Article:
The Price regime, while financially successful, marked the end of Columbia Pictures' control of its destiny—or even of its production operations. By then it was releasing only a dozen or so films per year, most of them produced by independents, and many were "packaged" by talent agencies—most notably Mike Ovitz of Creative Artists Agency (CAA), who certainly had more to do with Tootsie , for example, than anyone at Columbia Pictures. Columbia's control of its destiny was further compromised when Price engineered the studio's acquisition by Coca-Cola, which bought the studio in 1982 for roughly $750 million. The new parent company attempted to expand its "filmed entertainment" operations on various fronts, including the buyout of partners HBO and CBS in TriStar Pictures, a new production venture geared to the exploding pay cable and home video markets. The Coca-Cola era brought huge hits like Ghostbusters (1984) and costly flops like Ishtar (1987) as well as considerable turnover in the studio executive ranks after Price's 1983 departure, culminating in the disastrous stint of the British independent producer David Puttnam in 1986 and 1987.
By the late 1980s Columbia Picture's fortunes had again reached a low point; in fact, its share of the motion picture market fell to 4.5 percent in 1988 and, incredibly, to 3 percent in 1989 (versus TriStar's 6 percent share). At that point Coca-Cola decided to sell the studio to Sony, the Japanese electronics manufacturing giant that had purchased CBS Records a year earlier and now was looking for a film "software" company to complement its production of "hardware" (TVs, VCRs, and so on). In a deal brokered by Mike Ovitz, Sony bought Columbia Pictures Industries and all its assets, including TriStar, in late 1989 for $3.4 billion. A year later Sony bought the MGM Studio in Culver City, where it housed the Columbia and TriStar operations. Sony also became embroiled with Time Warner over the hiring of producers Peter Guber and Jon Peters to run Columbia-TriStar, which led to several years of management turmoil and subpar production results.
The Sony-Columbia alliance eventually coalesced under the leadership of studio veteran John Calley, who took over Sony's Motion Picture Group in 1996. In 2002 Columbia was back to the top of the industry, thanks largely to its blockbuster hits of that year, Spider-Man and Men in Black II . Calley handed off the top executive position in 2003 to another veteran studio boss, Amy Pascal, whose portfolio expanded a year later when a Sony-led media consortium acquired MGM (the producer-distributor, not the MGM studio facility, which Sony already owned) for $5 billion. Thus, Sony's Motion Picture Group, which already included Columbia, TriStar, and two indie subdivisions, Sony Pictures Classics and Screen Gems, now owned the largest film and television library in the industry, as well as the lucrative James Bond and Pink Panther franchises.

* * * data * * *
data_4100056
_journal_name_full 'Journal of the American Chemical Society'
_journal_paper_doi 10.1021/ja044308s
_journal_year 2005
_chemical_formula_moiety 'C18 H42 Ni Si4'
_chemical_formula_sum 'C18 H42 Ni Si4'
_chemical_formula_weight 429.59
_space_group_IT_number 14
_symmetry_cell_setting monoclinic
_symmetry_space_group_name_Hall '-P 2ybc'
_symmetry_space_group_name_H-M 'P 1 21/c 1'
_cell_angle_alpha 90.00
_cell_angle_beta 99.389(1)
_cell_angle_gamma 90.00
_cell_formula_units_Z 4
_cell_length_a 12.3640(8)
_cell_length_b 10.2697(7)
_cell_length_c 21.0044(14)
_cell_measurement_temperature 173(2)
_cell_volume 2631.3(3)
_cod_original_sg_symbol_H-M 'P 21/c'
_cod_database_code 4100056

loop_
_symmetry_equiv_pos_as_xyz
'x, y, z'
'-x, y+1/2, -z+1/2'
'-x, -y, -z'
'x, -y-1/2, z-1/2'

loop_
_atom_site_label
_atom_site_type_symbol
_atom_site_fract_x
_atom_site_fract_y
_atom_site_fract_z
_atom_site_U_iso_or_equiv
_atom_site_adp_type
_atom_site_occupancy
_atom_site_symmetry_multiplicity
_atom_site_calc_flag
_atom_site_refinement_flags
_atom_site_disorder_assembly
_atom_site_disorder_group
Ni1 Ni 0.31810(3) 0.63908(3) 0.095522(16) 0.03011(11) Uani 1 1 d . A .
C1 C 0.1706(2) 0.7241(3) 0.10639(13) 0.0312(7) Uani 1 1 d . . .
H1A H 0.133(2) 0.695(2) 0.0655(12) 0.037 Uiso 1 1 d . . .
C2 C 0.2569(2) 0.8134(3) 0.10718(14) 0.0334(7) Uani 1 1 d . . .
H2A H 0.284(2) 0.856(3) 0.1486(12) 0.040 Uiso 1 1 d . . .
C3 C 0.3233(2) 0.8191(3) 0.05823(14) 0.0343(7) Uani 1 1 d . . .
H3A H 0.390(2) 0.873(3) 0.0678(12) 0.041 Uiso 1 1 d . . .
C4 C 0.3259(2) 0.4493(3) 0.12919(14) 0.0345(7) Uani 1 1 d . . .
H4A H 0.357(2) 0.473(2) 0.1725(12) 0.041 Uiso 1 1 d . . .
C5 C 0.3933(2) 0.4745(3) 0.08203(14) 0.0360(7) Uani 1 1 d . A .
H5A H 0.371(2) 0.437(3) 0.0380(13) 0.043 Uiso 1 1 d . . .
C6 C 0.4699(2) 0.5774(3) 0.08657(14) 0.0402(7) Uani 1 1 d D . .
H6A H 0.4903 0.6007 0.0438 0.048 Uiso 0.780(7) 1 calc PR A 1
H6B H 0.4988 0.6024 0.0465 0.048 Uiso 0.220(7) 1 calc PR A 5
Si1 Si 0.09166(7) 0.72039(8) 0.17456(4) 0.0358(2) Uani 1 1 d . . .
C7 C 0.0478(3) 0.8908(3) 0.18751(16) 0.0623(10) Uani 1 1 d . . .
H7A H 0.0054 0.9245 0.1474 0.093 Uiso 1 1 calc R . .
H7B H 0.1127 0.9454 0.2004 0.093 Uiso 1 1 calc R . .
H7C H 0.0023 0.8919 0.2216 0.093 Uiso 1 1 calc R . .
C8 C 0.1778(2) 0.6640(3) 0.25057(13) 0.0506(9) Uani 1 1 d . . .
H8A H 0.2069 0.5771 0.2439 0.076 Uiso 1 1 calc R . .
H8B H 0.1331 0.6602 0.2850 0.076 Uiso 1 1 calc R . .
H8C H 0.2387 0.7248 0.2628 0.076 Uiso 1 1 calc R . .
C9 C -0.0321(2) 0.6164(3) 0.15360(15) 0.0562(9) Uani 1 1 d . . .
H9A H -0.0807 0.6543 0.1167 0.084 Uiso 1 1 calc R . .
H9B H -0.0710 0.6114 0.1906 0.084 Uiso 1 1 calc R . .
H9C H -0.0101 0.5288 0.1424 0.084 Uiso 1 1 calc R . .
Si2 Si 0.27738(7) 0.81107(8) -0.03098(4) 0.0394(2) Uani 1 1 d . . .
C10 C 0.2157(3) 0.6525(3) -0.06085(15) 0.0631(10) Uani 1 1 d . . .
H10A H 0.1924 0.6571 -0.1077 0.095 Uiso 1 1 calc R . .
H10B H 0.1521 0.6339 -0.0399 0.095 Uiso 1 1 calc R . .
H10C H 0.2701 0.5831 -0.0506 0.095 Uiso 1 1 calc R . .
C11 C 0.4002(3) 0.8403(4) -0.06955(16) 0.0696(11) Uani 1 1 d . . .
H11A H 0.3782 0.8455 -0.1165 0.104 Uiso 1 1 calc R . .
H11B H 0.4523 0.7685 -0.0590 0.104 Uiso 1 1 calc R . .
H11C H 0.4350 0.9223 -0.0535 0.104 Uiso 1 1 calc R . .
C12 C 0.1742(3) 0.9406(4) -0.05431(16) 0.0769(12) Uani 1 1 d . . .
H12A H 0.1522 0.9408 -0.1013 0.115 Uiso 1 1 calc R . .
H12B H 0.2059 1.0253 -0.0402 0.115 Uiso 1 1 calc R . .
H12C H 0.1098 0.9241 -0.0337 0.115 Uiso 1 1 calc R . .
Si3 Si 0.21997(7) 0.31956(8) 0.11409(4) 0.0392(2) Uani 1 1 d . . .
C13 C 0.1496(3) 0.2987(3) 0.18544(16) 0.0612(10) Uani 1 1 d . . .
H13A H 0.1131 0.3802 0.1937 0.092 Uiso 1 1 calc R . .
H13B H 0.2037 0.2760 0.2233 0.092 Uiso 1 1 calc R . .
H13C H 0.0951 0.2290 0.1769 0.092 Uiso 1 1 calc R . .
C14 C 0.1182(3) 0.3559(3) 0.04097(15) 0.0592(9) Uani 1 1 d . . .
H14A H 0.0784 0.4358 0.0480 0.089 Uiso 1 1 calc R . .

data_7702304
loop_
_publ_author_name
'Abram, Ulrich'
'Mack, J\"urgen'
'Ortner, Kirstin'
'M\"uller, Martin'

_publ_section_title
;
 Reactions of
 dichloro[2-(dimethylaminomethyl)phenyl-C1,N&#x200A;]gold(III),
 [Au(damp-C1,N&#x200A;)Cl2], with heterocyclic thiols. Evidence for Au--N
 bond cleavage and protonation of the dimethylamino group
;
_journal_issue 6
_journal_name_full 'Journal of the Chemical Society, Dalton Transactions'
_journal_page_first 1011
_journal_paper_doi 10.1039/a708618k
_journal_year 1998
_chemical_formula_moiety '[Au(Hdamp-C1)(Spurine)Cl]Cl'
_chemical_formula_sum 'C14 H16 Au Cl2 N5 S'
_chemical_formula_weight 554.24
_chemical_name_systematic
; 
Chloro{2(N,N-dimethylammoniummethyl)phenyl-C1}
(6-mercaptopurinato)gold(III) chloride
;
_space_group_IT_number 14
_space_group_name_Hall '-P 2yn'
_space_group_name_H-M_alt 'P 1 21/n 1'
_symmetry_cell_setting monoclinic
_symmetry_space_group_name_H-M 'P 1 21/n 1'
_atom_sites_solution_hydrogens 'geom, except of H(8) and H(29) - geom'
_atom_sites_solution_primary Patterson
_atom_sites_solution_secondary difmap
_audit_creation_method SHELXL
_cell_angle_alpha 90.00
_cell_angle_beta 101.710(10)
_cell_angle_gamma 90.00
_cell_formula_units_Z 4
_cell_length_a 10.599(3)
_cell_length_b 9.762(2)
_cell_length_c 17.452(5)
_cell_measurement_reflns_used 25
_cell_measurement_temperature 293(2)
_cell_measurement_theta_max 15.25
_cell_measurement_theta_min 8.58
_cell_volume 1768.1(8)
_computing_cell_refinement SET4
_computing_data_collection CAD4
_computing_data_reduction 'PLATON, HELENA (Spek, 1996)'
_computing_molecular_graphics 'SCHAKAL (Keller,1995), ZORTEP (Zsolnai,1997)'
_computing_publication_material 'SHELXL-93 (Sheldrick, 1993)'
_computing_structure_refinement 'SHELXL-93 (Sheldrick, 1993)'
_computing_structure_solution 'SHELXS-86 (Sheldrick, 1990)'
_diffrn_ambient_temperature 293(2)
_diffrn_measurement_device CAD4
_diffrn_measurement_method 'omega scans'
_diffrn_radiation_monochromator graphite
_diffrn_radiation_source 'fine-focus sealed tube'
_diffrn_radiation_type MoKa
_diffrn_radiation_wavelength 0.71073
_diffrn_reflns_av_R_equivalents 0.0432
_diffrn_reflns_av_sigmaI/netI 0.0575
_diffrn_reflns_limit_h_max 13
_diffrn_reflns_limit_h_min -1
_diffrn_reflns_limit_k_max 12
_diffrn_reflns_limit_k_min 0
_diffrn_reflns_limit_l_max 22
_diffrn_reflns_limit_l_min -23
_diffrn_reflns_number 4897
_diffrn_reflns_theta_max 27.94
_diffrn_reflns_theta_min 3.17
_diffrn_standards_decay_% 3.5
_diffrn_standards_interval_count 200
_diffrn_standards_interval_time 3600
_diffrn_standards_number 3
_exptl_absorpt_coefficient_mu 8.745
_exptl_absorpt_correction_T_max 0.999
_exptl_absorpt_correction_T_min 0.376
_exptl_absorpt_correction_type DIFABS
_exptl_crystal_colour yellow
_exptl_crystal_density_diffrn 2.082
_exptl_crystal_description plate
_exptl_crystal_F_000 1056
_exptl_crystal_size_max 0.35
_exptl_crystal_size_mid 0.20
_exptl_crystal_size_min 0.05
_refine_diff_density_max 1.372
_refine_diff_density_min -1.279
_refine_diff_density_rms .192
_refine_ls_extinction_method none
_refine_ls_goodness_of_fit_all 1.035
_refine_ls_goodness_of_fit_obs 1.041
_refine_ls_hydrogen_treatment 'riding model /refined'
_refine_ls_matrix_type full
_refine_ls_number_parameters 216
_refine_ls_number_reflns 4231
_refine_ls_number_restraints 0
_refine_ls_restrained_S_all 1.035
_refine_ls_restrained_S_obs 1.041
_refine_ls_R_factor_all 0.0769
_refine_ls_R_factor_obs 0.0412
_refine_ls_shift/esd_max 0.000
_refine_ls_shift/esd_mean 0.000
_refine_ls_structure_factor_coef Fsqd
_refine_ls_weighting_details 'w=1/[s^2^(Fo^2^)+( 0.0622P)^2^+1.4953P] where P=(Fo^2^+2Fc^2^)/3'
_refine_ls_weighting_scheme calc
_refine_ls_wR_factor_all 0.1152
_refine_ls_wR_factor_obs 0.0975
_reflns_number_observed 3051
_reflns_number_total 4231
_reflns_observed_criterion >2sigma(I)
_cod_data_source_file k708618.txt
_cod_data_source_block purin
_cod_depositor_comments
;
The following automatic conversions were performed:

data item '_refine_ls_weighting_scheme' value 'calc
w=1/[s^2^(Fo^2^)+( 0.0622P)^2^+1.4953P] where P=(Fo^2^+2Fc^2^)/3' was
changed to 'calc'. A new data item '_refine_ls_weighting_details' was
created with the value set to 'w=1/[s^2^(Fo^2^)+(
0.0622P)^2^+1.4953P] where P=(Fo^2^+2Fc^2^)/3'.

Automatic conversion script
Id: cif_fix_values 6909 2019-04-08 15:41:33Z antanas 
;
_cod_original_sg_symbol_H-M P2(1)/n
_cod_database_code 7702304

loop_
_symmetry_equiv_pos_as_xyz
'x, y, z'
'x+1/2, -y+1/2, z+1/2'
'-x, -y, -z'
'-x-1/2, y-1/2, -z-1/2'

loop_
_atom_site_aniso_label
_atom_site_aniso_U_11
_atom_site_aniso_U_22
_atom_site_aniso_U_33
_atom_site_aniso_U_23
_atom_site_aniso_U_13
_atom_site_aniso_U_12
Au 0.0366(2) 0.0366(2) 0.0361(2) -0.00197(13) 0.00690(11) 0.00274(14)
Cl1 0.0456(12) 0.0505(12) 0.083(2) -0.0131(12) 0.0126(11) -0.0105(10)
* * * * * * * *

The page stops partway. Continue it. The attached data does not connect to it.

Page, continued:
The acquisition of MGM further diminished the stature and importance of Columbia Pictures within the Sony media empire. In fact, Sony seemed far less interested in sustaining and exploiting Columbia's brand-name value than in promoting its own, and thus the emphasis in recent years has been on Sony Pictures Entertainment (SPE) rather than on Columbia Pictures. And because all of the Hollywood studios have become little more than brand names and libraries, Columbia Pictures seems to be an increasingly endangered studio.
SEE ALSO Academy Awards ® ; B Movies ; MGM (Metro-Goldwyn-Mayer) ; Paramount ; RKO Radio Pictures ; Star System ; Stars ; Studio System ; Television ; Twentieth Century Fox (20th Century Fox) ; United Artists ; Universal
Buscombe, Ed. "Notes on Columbia Pictures Corporation, 1926–1941." In Movies and Methods , edited by Bill Nichols, vol. 2, 92–108. Berkeley: University of California Press, 1985.
Capra, Frank. Frank Capra: The Name Above the Title, An Autobiography . New York: Macmillan, 1971.
Hirschhorn, Clive. The Columbia Story . London: Hamlyn, 1999.
McBride, Joseph. Frank Capra: The Catastrophe of Success . New York: Simon & Schuster, 1992.
McClintick, David. Indecent Exposure: A True Story of Hollywood and Wall Street . New York: Morrow, 1982.
Yule, Andrew. Fast Fade: David Puttnam, Columbia Pictures, and the Battle for Hollywood . New York: Delacorte, 1989.